About the Author
About the Author
Alan is a 68 year old, semi-retired widower who lives on the Australian east coast with his two dogs Gypsy and Kim and his cat Tom. These companions keep him company and make him exercise. In return, he contributes greatly to the Australian economy by buying them the very best of everything!
Alan grew up in Chatswood, Sydney, Australia and trained as a primary and infants schoolteacher. He taught in country New South Wales and then travelled overseas to Wales in the UK, completing a postgraduate Diploma in Teaching English as a Foreign Language, and to Libya, where he taught English.
After his return to Australia, Alan taught in the western suburbs of Sydney, completed his M.A. at Macquarie University in Sydney, became a school counsellor, and then a lecturer in Education and Teaching Studies at the Australian Catholic University.
In 1995, to the amazement of all, including himself, he was elected to the NSW Parliament for an eight-year term, and as a lawmaker he successfully advocated for the welfare and safety of children. After his parliamentary term finished, Alan and his wife moved to Crystal Waters, a permaculture community near Maleny, Queensland. That was where his interest in chickens began.
During his time at Crystal Waters, Alan kept a horde of eighteen hens, two testosterone-charged roosters, four ducks, and six guinea fowl, who all experienced occasional night-time visits from uninvited members of the python family.
After a day of caring for his wife and companion animals, he would relax by drawing
cartoons about what he had seen that day. The chicken cartoons made him laugh.
In 2007, he self-published a book entitled Chook Tails: Free Range Eggs, but failed to effectively market it.
Alan continued to keep chickens on and off over the next few years, but he has now called it a day with chicken-keeping. What remains, though, is his abiding fondness for chickens and a belief, shared by many, that keeping backyard chickens can have a positive impact on people’s lives.
This book has brought Alan a sense of fulfilment and closure. At last, a well-researched, high-quality cartoon book about backyard chickens that can entertain and educate chicken-keepers!
And who doesn’t need a good belly laugh these days?
About the Artist
Born sometime last century, Mark Lynch left school at the age of 14, albeit at the request of the Marist Brothers.
Mark’s country had its own plans for him when he was conscripted into the Australian Army a few years later, serving in the Third Cavalry Regiment based in Townsville, Queensland.
Upon discharge, he almost immediately got a job as a Qantas flight attendant, a position he held for the next 20 years.
During this time, he was also cartooning for the now defunct magazine The Bulletin, with 1400 cartoons published.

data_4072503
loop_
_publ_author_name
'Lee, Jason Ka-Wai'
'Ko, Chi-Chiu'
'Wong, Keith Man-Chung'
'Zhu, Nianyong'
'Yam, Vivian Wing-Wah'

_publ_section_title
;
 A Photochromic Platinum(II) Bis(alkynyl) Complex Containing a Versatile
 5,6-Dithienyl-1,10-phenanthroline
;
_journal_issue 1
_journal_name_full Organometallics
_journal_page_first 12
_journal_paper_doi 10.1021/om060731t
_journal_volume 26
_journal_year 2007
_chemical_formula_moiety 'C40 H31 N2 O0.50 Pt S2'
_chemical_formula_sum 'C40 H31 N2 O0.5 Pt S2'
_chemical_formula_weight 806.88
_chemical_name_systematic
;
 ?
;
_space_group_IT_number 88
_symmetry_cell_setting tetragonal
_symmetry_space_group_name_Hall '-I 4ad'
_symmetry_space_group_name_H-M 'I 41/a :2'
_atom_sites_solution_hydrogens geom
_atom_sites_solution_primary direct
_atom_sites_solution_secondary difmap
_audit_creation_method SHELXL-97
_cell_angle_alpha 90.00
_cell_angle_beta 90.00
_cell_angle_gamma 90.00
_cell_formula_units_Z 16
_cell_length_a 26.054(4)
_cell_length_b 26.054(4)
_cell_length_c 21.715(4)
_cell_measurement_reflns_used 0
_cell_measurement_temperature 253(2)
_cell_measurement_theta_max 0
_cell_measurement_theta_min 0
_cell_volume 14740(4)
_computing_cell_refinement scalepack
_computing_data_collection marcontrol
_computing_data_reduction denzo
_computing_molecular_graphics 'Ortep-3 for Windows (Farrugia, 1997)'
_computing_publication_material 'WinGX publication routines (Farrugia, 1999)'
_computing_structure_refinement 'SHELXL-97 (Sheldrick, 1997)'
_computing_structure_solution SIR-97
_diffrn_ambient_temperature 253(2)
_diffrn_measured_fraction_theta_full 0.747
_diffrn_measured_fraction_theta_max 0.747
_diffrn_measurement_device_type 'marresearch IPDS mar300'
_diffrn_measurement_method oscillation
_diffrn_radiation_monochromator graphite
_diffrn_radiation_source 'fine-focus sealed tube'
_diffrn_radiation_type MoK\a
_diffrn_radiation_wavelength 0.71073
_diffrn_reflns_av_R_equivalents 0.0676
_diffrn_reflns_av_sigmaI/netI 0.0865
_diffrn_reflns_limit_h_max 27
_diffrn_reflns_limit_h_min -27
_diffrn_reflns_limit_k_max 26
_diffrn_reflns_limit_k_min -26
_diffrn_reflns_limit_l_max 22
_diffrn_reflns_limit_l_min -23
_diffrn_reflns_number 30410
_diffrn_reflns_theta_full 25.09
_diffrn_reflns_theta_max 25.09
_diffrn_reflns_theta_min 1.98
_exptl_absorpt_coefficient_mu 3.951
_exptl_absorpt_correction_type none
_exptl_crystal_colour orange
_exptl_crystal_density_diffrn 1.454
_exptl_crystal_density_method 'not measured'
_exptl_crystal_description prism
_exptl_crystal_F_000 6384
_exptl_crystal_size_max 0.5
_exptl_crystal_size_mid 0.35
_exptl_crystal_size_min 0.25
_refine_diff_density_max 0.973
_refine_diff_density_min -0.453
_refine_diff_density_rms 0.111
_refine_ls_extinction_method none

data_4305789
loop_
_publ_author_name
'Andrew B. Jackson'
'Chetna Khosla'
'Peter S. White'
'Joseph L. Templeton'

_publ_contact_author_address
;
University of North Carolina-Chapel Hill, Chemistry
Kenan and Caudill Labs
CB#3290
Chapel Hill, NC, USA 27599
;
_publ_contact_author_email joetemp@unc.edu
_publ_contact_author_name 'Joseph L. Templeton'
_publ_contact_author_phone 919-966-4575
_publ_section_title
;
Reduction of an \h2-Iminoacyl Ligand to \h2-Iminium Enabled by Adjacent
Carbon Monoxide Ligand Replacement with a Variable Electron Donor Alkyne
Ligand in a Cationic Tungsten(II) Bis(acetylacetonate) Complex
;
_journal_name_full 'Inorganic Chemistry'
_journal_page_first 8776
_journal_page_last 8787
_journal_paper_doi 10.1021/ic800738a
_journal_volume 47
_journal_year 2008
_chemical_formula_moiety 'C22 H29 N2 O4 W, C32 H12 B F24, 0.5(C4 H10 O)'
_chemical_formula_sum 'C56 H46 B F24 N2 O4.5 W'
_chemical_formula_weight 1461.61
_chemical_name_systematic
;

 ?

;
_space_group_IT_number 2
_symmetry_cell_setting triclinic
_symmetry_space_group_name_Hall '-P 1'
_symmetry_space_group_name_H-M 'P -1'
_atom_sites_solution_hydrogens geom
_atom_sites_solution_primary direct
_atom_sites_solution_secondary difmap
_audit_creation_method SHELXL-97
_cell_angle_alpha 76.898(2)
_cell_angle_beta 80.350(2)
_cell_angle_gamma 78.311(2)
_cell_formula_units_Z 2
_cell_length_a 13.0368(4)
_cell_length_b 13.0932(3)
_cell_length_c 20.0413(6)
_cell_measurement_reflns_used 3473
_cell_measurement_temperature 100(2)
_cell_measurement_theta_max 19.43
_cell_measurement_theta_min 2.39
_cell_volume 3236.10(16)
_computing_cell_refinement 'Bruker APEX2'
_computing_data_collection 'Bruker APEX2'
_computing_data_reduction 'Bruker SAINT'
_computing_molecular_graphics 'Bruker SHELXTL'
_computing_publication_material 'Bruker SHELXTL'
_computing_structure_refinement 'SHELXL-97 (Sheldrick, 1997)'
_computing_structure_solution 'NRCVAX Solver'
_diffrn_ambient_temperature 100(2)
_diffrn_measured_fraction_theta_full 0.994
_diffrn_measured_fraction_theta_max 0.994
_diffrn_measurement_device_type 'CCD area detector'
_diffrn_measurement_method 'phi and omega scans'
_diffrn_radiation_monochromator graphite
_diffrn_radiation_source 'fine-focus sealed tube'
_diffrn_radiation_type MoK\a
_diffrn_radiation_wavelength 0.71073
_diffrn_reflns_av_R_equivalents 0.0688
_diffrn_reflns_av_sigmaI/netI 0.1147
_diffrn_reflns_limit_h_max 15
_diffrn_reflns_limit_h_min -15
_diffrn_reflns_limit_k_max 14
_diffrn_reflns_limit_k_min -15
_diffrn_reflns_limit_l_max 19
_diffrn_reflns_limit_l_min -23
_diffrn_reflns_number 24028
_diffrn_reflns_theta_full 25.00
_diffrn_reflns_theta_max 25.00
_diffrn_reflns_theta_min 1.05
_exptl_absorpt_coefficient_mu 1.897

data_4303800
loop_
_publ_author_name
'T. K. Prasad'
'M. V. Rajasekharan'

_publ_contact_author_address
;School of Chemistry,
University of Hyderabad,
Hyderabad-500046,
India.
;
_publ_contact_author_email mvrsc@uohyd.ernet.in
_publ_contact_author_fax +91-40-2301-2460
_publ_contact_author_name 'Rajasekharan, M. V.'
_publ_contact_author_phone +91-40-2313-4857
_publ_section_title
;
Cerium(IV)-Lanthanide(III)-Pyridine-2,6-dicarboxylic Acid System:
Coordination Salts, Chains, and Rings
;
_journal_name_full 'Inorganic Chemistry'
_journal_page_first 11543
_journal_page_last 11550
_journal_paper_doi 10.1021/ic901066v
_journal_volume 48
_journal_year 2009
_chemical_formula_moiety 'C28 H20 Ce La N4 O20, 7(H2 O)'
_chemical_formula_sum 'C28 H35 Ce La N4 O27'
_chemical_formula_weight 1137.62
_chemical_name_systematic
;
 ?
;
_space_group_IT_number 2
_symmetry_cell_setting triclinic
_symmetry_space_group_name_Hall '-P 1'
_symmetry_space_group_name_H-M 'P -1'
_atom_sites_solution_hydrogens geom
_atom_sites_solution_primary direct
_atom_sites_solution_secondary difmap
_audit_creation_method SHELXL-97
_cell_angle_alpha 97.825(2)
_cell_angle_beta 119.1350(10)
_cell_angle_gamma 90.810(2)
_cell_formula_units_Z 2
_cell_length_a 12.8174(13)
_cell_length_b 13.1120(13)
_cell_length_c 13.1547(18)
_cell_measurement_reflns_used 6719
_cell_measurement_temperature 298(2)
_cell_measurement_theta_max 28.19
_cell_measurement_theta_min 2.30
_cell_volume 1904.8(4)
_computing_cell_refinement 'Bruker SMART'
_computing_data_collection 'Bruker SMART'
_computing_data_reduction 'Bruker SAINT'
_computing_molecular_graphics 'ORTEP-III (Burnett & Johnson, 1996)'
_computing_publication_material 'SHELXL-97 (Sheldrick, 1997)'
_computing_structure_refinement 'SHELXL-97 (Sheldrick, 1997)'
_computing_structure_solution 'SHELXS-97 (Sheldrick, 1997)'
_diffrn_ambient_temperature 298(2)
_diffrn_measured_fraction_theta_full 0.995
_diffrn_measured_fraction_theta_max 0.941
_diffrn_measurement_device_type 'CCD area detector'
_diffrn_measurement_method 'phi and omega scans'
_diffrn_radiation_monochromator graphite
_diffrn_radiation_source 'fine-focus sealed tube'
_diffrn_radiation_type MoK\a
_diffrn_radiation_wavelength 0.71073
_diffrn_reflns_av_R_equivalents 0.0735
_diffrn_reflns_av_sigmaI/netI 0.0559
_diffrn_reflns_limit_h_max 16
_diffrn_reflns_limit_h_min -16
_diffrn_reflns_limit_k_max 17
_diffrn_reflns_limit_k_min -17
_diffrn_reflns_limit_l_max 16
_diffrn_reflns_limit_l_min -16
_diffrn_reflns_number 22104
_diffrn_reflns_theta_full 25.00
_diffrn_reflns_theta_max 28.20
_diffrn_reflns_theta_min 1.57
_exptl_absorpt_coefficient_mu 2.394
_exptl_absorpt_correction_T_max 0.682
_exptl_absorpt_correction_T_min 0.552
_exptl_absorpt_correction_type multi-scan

Still flying, he became the editorial cartoonist for The Australian newspaper, faxing his drawings back from around the globe daily.
He accompanied and drew the Gallipoli diggers who were flown back there for ANZAC Day in 1991, sending his cartoons back to the aper from Lone Pine.
A career change beckoned and Mark left Qantas to buy a restaurant in Paddington, Sydney.
Mark has won 57 national and interntional cartooning awards, including National Cartoon of the Year (twice) and the prestigious Stanley Award for Australia’s best single-gag cartoonist.
His work appears in the United States, United Kingdom, South Africa, Sweden, Brazil, Canada, and Germany, where his cartoons have had a staggering 15 million hits on toonpool.com and are seen by up to 3 million people a day on the Berlin subway.
His Facebook page, Daily Cartoons Mark Lynch, has 29,000 followers.
Mark lives in Sydney with his wife Jennifer and sons Patrick and Jack.
Why name the book chicken nibbles?
Because each cartoon illustrates a ‘bit’ of backyard chicken behaviour, it seemed appropriate to use the word ‘nibble’ in the title, hence Chicken Nibbles. The subtitle, Cartoons about Chickens, was added to make it obvious to potential readers what the book was about.
That sort of clarity was not something Alan achieved when he launched his previous book under the name Chook Tails: Free Range Eggs.
Firstly, the word ‘chook’ is Australian vernacular for chicken, so many prospective readers would not have known what the book was about. Secondly, even Australians and New Zealanders who had an interest in ‘chooks’ might well have understood this title as a promise of recipes using free range eggs.
Those problems will not occur this time because the cover includes the title and subtitle and bits of 23 chicken cartoons arranged in a jigsaw puzzle, because …
people do judge a book by its cover!
Why is this book different to other chicken books and cartoons?
Most books about chickens discuss how to raise them or feature them in a children’s story. There are also many individual cartoons about chickens on sites like Cartoon Stock. Alan has had a professional cartoonist draw a number of colour cartoons that illustrate backyard chicken behaviour, meaning all the things they get up to, sometimes behind your back, which chicken-keepers experience on a more or less daily basis.
Then, to ensure that all his readers understand the cartoon, he has penned a light-hearted explanation of each cartoon.
The idea of using cartoons and explanations to both entertain and inform adult readers about the behaviour of backyard chickens is what makes this new chicken book unique and eye-catching.